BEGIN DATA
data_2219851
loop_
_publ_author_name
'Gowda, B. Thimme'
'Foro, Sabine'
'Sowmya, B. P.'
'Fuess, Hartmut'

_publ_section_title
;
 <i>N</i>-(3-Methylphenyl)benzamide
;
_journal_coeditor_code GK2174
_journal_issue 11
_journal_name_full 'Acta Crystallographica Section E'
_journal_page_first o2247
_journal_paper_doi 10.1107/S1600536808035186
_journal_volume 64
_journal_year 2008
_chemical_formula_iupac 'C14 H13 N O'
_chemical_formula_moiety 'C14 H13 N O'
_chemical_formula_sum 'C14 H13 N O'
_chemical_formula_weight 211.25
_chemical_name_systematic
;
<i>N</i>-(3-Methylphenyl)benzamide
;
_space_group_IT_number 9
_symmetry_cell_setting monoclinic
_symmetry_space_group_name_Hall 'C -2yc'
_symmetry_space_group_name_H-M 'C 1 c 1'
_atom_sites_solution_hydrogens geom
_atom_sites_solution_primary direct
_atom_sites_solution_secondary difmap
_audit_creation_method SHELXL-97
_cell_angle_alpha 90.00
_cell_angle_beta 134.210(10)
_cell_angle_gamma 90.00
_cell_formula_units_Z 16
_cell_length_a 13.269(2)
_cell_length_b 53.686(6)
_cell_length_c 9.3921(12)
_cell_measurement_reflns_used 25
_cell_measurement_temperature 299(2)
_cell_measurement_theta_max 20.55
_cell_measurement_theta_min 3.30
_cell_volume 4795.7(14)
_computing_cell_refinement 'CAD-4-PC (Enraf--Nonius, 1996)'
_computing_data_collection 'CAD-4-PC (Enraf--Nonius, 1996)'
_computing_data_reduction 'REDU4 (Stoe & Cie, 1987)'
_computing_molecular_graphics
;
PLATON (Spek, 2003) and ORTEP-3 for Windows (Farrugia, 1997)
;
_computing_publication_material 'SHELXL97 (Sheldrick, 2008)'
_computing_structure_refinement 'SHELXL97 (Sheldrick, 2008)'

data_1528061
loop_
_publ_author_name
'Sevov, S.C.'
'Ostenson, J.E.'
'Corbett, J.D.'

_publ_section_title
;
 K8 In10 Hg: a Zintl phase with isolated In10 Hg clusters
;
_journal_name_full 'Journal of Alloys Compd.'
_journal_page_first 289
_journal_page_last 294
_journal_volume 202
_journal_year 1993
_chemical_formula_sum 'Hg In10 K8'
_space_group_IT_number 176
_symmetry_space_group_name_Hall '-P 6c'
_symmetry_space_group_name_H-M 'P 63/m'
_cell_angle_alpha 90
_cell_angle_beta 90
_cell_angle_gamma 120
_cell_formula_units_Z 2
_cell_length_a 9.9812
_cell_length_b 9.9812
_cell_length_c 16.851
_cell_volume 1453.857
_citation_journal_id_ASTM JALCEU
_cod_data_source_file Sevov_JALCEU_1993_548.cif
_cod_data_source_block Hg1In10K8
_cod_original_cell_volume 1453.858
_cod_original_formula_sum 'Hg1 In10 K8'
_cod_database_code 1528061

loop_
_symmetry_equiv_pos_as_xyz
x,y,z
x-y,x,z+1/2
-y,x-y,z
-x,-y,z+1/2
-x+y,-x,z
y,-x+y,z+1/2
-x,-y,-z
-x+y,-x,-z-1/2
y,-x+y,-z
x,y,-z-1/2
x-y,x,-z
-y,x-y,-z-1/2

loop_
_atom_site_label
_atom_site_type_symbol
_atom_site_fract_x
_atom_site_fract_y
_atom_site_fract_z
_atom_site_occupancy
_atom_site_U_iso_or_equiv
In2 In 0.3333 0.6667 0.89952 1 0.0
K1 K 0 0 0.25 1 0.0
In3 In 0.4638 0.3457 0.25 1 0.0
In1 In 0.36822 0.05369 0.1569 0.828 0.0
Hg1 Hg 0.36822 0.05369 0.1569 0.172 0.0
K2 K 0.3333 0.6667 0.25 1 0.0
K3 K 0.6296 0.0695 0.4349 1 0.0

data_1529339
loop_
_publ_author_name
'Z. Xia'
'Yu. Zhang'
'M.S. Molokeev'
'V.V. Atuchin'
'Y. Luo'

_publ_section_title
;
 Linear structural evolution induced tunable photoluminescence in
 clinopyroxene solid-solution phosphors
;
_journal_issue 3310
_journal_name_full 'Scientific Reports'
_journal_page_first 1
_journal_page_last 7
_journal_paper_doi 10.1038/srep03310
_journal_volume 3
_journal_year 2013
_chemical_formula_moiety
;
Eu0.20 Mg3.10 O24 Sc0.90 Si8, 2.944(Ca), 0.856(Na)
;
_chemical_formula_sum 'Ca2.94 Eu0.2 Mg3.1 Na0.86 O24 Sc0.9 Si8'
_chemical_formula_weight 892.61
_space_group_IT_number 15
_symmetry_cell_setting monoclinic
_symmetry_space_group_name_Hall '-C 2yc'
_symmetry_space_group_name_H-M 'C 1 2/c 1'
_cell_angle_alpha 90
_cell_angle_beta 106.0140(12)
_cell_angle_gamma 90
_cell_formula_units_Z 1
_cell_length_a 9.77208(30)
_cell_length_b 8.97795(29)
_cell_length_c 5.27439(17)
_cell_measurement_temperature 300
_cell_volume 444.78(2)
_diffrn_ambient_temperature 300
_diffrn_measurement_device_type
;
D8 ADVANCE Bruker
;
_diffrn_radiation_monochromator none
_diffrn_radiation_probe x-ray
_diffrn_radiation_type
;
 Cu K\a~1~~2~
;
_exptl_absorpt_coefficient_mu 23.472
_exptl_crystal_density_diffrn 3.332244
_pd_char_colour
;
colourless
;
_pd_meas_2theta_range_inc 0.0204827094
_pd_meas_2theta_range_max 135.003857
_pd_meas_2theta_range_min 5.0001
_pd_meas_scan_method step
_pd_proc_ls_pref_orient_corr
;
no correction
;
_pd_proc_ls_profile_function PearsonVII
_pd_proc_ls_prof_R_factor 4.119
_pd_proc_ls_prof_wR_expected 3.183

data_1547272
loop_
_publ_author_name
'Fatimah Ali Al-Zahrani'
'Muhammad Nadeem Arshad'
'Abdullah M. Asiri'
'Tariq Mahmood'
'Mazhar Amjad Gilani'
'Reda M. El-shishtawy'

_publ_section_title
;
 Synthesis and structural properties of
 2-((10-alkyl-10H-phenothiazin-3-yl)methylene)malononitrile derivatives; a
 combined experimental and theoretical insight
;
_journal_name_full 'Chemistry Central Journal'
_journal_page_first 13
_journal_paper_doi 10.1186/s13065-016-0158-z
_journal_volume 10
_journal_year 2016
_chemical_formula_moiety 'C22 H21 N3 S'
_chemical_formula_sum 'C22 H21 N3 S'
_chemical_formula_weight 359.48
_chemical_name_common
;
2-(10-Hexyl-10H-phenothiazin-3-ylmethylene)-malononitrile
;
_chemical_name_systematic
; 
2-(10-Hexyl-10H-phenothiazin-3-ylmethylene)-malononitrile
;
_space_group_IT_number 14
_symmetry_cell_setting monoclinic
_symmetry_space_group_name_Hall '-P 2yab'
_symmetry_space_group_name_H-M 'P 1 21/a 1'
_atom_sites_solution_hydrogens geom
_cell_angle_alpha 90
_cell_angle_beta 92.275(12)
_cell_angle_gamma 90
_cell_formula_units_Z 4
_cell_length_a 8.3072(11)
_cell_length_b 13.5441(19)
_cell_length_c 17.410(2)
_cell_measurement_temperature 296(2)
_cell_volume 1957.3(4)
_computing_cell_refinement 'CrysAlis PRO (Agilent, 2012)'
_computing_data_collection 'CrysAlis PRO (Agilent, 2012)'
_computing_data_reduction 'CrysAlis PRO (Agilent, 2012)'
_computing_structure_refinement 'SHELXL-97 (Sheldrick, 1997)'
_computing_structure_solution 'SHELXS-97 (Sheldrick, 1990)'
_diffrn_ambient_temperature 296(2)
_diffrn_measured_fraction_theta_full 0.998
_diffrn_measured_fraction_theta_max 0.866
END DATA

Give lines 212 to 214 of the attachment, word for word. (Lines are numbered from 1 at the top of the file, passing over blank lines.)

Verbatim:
_chemical_name_systematic
; 
2-(10-Hexyl-10H-phenothiazin-3-ylmethylene)-malononitrile